The Trail ambles onto PC today

The Trail, the cel-shaded hiking simulator which hit mobiles last year, has received the Steam treatment.

The game, created by 22cans (that game studio founded by Peter “Dungeon Keeper” Molyneux), has been updated with all new features ready for this bigger-scale release.

The game has been available on Android and iOS since late 2016 and received a mixed bag of reviews. Some players, like myself, were never entirely sure what we were supposed to be doing…

You now get the chance to re-live the joys of sitting around a campfire, filling your backpack with useless crap, and walking past squirrels!

New features

For starters, the game gets the funky suffix “Frontier Challenge” for this release.

The new version introduces bonus challenges, professions with skill tree upgrades once you reach the main township, and now the weather can affect your progress through the world.

Aside from that, the game looks suitably shiny and pretty for wider screens, and comes with 25 Steam achievements to work through, plus it’s on Steam so…. good news for anyone without a big enough Steam library.

Who is this release for?

This does, however, lead me to ask: who is this release aimed at?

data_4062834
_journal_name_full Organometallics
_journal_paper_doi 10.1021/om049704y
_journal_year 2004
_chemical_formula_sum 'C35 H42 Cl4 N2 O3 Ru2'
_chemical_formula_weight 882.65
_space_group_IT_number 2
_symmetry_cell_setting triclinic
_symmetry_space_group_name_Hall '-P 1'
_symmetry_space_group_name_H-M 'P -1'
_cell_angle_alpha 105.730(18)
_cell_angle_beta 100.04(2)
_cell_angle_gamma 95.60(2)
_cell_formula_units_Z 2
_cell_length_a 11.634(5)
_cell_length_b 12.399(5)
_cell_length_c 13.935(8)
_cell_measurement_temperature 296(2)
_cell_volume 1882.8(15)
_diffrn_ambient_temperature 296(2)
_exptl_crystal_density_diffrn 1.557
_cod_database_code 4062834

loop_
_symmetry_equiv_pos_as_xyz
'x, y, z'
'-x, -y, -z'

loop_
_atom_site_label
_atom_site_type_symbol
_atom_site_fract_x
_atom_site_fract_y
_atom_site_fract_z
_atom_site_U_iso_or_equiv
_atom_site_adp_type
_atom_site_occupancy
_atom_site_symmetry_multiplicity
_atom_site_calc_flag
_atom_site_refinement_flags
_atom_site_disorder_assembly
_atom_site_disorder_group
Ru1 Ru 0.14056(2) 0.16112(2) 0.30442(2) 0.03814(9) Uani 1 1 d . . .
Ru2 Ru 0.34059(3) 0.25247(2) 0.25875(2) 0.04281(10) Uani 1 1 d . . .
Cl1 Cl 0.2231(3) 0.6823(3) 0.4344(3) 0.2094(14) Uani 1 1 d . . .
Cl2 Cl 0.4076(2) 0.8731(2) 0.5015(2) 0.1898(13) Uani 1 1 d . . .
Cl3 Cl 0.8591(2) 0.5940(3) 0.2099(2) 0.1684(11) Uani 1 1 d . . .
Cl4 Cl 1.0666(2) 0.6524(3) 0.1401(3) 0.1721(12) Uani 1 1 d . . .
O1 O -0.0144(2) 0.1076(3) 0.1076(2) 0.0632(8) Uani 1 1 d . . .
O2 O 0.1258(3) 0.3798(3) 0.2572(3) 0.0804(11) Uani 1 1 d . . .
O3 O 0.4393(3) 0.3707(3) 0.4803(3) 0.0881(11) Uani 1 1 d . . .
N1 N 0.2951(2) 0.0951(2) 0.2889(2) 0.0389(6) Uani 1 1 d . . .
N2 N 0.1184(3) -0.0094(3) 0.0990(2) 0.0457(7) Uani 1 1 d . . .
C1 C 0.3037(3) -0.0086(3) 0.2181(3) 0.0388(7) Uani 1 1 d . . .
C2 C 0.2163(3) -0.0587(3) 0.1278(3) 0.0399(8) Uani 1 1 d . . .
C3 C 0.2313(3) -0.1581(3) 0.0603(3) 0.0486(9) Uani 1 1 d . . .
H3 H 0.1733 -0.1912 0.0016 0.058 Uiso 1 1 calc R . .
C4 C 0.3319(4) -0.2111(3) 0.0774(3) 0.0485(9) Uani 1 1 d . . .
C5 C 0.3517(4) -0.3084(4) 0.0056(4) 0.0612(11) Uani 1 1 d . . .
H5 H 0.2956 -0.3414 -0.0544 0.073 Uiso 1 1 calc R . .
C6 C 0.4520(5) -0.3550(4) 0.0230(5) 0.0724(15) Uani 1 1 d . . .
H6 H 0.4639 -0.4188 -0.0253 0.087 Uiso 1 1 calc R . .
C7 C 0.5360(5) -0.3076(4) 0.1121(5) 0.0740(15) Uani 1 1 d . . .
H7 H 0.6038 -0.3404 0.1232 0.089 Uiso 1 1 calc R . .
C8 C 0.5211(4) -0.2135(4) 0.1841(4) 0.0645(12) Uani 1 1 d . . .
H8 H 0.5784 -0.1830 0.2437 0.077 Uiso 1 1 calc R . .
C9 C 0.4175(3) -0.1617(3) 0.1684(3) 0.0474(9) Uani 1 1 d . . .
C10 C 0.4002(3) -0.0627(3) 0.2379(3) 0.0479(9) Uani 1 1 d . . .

The mobile version has been downloaded by several hundred thousand players, which provided a particular quick-play experience, but never felt like a truly “whole” game. The Steam version adds in more gameplay and longevity, which helps on the one side. On the other side, it now forces you to play through on your PC, rather than on the bus when you get a spare five minutes.

Players who enjoyed the game on mobile are probably unlikely to shell out £10 to play through on PC. Players who didn’t get on with the mobile version are unlikely to be enticed by the limited selection of additional features offered in this release.

Did you play The Trail on mobile?

Does this new version encourage you to play through again?

Plays loads of terrible games. Makes websites and videos in my free time. Often spotted hanging around on street corners (capturing virtual locations).